Paris, a timeless city both intellectual and sensuous, was vibrating with the spirit of liberation in 1929. Among those pulsing with the energy and excitement of the era were groundbreaking artists, galvanized to forge vital new creative paths with cultural and political meaning. Midnight in Paris: Surrealism at the Crossroads, 1929, profiles the work, friendship and clashes of more than 20 avant-garde artists of the era, from the painters Salvador Dalí and René Magritte, to sculptors Hans Arp and Alexander Calder, to filmmakers Germaine Dulac and Luis Buñuel. Man Ray, the great American artist, and perhaps the first paparazzo, made splendid photo portraits of these and other Surrealists, turning them into international celebrities.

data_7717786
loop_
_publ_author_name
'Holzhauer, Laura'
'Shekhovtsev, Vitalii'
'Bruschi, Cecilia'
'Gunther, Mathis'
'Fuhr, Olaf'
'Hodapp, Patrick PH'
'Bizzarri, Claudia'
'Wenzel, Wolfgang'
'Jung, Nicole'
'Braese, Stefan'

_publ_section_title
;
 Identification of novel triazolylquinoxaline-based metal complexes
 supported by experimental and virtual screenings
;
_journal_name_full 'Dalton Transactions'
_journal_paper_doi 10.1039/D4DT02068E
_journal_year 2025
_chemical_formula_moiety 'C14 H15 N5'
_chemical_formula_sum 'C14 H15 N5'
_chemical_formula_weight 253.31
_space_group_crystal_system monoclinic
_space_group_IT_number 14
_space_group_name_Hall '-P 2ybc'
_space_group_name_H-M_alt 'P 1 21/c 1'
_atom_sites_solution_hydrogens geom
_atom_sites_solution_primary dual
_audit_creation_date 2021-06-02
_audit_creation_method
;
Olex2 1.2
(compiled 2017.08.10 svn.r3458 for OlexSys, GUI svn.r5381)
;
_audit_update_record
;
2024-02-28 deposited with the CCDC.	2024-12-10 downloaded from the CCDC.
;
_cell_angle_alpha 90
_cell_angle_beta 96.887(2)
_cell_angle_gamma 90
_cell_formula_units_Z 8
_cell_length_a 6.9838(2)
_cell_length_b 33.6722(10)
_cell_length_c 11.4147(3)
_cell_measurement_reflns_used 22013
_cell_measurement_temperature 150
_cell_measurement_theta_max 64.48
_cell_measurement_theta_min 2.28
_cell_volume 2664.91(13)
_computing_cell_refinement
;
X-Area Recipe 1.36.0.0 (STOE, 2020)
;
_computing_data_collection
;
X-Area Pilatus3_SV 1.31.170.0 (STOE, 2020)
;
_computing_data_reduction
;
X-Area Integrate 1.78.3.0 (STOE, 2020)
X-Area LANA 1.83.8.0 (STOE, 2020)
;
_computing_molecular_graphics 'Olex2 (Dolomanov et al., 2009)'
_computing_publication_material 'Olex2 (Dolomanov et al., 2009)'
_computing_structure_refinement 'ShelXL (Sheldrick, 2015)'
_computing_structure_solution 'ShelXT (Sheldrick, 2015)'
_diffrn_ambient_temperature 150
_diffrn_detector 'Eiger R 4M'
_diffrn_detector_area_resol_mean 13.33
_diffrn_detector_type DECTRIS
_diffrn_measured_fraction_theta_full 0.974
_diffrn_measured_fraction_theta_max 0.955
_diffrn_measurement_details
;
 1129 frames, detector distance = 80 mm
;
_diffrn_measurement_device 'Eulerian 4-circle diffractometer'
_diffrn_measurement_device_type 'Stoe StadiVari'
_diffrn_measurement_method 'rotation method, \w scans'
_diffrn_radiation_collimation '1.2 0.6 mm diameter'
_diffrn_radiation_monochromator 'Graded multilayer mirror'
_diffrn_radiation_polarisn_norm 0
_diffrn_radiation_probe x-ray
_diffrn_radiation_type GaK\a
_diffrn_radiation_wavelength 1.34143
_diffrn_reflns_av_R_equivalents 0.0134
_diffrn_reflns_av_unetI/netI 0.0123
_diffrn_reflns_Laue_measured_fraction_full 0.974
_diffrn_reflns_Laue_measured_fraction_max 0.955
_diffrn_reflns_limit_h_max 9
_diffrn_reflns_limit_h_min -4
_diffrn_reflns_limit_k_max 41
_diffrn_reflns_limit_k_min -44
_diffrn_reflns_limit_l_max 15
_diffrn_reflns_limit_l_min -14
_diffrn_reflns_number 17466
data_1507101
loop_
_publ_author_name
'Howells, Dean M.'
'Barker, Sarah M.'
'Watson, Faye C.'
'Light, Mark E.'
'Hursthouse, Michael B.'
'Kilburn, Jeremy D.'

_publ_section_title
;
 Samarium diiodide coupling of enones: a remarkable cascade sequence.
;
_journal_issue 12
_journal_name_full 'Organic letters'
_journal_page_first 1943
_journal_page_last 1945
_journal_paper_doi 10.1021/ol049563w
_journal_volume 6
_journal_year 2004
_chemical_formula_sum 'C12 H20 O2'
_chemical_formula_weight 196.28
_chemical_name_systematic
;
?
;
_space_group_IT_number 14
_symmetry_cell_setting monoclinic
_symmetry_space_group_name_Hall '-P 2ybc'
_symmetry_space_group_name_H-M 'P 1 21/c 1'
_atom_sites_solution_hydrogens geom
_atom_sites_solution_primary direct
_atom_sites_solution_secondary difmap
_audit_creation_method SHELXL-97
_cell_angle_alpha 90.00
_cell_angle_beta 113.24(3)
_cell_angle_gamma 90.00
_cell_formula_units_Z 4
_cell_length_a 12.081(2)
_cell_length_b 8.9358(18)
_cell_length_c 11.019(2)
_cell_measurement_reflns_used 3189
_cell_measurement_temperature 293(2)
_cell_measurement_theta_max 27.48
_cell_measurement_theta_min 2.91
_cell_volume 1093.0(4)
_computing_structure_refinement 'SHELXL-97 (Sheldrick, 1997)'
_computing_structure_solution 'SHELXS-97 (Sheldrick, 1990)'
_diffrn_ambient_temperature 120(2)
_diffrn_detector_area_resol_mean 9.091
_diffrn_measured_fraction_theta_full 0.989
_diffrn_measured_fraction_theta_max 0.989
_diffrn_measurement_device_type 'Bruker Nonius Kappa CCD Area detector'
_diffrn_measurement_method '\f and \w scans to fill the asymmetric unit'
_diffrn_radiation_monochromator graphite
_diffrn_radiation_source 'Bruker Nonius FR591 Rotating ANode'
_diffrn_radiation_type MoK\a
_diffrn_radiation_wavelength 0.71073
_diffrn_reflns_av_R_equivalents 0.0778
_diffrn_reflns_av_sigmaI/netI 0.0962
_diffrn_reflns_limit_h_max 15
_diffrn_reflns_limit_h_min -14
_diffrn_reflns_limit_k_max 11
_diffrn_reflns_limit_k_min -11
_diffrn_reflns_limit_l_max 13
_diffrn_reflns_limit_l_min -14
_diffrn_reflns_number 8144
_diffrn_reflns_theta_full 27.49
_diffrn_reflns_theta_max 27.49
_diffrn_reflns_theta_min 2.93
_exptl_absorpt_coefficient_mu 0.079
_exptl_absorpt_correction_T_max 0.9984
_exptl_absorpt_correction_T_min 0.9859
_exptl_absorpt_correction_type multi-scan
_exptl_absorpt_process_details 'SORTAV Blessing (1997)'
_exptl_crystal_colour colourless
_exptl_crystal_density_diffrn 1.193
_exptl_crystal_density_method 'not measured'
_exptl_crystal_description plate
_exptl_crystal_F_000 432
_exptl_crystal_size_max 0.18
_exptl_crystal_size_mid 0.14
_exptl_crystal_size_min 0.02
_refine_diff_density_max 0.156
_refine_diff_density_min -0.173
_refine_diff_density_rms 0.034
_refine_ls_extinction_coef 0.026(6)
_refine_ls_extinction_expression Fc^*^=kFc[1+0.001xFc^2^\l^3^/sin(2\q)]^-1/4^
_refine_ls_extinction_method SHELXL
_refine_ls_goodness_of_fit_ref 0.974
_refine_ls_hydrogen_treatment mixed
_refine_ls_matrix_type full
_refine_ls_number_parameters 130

“The year 1929 in Paris was one of those rare moments when the artists of the time knew they were reshaping the world,” said Dr. Hank Hine, executive director of The Dalí. “Are we in such a time again? The Dalí Museum invites you to consider this, and to discover the provocative conversations, dreams and friendships among a deeply experimental and influential group of artists who called Paris their creative home.”

            Designed as an inspiring stroll through the streets of Paris, the exhibition evokes concepts of Dream, Desire, Freedom, Love and Revolution, asking visitors to consider some of the thought-provoking questions at the heart of the Surrealist enterprise: Is art obsolete? Are dreams or reality more important to portray? Would painting survive the new experiments with photography, film and collage?